Stanley Greenspan and Emily Abedon, respectively) advocate intense coexistencebetween the child and the caregiver. These articles (taken from parentingmagazine) are, in essence, guidelines to be used by the parents or caregiver toensure proper development of their child up to the second year. The article alsoeducates the reader that every child develops at their own pace, and there is noexact time table that one can easily look at to see how well their child isdoing. Either way the two articles overly support deep mutual interactionbetween both the child and the caregiver.
Stanley Greenspans The AmazingPower of Baby Love teaches that simple gestures and interactions help babiesdevelop intelligence, language and character. It states that at 2 to 4 months(notice the allowance of time Greenspan gives) the child becomes more involvedwith the caregiver. Notice the correlation between the authors statement andAinsworths Stages of Attachment (p463-465): Birth through 2 months-indiscriminate social responsiveness- “at first, babies do not focus theirattention exclusively on their mothers and will at times respond positively toanyone. ” 2 months through 7 months- discriminate social response- “Duringthe second phase, infants become more interested in the caregiver and the otherfamiliar people and direct their social responses to them. ” From birth toapproximately 2 months the infants is does not really who cares who handlesthem.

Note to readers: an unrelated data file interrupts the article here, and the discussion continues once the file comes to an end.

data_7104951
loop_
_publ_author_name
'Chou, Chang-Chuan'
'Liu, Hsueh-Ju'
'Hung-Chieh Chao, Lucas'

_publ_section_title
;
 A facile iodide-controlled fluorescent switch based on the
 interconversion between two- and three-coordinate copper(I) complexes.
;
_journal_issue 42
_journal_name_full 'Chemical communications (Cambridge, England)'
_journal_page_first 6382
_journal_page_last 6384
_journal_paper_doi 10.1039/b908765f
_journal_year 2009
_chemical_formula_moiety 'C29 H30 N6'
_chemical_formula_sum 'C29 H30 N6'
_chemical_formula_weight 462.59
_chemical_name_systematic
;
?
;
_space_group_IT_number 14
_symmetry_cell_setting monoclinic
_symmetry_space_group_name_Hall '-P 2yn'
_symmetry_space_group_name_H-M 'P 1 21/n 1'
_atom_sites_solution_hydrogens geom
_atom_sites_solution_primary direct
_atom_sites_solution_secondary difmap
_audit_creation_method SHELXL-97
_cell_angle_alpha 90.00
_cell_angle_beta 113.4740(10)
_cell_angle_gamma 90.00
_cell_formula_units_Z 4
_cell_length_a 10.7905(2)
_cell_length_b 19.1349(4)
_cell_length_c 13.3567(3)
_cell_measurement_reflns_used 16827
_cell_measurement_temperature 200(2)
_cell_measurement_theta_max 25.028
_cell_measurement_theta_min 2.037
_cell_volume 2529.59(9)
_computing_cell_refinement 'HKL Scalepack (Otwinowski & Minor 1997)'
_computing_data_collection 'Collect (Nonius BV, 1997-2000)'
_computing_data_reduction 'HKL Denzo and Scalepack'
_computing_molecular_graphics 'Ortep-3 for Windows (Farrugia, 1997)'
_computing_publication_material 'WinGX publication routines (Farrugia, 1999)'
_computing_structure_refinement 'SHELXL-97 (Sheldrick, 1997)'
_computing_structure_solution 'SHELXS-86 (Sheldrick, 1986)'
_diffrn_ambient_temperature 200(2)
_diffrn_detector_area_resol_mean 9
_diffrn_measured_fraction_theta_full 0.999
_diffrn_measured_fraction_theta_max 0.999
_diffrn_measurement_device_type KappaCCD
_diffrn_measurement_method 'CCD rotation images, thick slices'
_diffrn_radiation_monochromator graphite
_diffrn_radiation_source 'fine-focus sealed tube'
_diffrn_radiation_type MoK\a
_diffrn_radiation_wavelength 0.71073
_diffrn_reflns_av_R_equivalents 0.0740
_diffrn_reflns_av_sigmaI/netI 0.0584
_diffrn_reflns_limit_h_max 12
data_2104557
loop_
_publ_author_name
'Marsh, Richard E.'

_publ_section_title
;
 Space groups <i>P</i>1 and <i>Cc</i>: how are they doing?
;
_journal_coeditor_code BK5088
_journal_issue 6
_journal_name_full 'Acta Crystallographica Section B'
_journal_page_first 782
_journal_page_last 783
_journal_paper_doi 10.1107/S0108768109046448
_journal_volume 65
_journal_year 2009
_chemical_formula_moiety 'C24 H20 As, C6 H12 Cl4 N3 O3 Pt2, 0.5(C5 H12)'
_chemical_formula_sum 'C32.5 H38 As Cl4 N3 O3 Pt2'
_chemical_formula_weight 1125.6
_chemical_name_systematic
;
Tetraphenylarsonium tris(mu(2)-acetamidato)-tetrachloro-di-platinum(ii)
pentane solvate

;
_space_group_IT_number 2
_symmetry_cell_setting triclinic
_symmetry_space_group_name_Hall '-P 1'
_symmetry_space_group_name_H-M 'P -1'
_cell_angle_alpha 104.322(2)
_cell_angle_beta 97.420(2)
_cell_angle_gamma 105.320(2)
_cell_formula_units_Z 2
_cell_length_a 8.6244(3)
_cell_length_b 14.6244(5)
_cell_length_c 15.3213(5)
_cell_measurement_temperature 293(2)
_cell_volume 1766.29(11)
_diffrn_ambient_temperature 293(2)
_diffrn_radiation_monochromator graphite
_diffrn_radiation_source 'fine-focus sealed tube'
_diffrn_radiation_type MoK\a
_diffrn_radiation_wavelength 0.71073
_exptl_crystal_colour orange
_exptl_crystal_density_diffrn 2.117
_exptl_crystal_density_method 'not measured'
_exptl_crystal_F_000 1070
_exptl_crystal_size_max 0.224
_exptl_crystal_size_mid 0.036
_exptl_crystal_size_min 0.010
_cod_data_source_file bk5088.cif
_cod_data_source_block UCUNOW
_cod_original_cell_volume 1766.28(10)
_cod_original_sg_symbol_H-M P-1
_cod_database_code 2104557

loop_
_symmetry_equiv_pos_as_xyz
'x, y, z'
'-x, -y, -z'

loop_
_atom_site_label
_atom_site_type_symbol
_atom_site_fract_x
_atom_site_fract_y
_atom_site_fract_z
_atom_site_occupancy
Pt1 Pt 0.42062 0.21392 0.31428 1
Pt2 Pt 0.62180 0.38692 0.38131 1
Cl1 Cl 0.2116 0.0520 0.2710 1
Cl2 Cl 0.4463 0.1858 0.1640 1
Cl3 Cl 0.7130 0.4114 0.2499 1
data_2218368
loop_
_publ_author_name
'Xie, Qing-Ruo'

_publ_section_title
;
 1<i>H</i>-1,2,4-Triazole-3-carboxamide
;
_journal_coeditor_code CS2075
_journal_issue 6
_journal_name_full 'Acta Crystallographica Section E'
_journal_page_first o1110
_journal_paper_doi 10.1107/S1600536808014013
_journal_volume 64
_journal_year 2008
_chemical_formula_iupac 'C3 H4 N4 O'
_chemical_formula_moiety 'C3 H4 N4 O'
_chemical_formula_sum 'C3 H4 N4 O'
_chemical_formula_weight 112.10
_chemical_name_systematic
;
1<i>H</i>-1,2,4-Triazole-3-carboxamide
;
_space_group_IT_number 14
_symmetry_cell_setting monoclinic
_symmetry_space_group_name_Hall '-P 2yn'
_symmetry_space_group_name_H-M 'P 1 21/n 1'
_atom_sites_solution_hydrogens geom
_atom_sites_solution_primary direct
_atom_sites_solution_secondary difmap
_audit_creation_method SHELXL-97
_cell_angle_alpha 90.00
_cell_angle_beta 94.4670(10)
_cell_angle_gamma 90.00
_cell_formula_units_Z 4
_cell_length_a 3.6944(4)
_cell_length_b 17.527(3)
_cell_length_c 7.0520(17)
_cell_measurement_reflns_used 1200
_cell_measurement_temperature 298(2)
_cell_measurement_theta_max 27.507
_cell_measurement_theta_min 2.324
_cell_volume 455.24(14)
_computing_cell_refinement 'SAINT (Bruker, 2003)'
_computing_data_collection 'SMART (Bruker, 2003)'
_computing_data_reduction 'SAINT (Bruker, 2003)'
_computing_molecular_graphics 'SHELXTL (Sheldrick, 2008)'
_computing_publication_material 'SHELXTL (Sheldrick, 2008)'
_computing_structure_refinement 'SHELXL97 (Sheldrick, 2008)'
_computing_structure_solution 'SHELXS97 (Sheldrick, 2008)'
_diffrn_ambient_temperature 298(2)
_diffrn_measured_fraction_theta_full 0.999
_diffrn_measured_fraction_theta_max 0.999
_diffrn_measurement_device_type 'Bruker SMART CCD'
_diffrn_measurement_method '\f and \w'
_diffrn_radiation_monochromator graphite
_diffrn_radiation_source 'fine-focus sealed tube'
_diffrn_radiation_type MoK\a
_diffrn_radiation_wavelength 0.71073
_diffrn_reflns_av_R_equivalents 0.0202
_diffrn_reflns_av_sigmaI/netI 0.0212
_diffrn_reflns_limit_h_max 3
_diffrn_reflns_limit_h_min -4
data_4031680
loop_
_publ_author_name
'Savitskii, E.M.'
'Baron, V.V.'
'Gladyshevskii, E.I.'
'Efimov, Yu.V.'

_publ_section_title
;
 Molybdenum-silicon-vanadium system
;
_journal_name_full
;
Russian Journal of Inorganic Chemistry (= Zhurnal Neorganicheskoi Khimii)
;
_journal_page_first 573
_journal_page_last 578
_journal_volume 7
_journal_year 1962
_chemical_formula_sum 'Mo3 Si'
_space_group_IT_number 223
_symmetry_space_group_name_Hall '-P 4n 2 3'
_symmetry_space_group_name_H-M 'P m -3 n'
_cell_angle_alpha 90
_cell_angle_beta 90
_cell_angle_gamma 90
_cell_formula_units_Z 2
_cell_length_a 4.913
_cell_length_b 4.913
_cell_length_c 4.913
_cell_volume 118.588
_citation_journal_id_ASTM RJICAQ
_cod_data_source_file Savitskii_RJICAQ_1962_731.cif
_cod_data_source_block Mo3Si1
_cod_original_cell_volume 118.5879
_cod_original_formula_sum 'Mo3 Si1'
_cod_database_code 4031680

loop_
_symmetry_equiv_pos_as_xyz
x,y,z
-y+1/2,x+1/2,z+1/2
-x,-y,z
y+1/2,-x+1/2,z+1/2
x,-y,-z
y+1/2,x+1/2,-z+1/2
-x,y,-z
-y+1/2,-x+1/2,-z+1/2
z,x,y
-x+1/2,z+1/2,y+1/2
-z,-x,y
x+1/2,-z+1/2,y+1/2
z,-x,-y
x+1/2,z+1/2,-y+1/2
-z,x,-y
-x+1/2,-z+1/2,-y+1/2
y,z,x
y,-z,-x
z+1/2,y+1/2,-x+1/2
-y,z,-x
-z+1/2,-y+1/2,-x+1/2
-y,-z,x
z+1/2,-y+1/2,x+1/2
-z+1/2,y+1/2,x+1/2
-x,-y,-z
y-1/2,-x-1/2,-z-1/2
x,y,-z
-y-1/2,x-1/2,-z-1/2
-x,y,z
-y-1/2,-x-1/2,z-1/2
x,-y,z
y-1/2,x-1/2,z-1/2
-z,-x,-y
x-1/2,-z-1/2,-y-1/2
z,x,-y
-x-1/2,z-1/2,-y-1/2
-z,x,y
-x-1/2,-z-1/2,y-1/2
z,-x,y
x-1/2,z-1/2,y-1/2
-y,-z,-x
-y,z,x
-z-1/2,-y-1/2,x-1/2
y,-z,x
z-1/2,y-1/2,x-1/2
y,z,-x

Afterwards, from 2 through seven months the child develops into the nextstage. Once the child is in the second stage of Ainsworths theory Greenspaninsinuates that the child is intelligent enough to distinguish differencesbetween people: “your child seems to be more intensely involved with you. Shemay look longingly into your eyes. .
. or wiggle in anticipation when she hears youapproaching. ” By 5 months the child the child should have their own ways ofexpressing affection: -Responding to facial expressions -Initiating interactions-Making sounds or moving in rhythm with motions of your own -Relaxing when beingheld -Cooing when attention is given -Looking at face as if studying it -Lookinguneasy/ sad when you move away The last in the list above relate to stage threeof Ainsworths stage theory, focused attachment. The child suffers fromseparation anxiety, or fear that the caregiver will leave and never return. Thisaction can relate to Piagets thoughts of object permanence, because the childfears or believes that once an object is out of sight it is gone for good.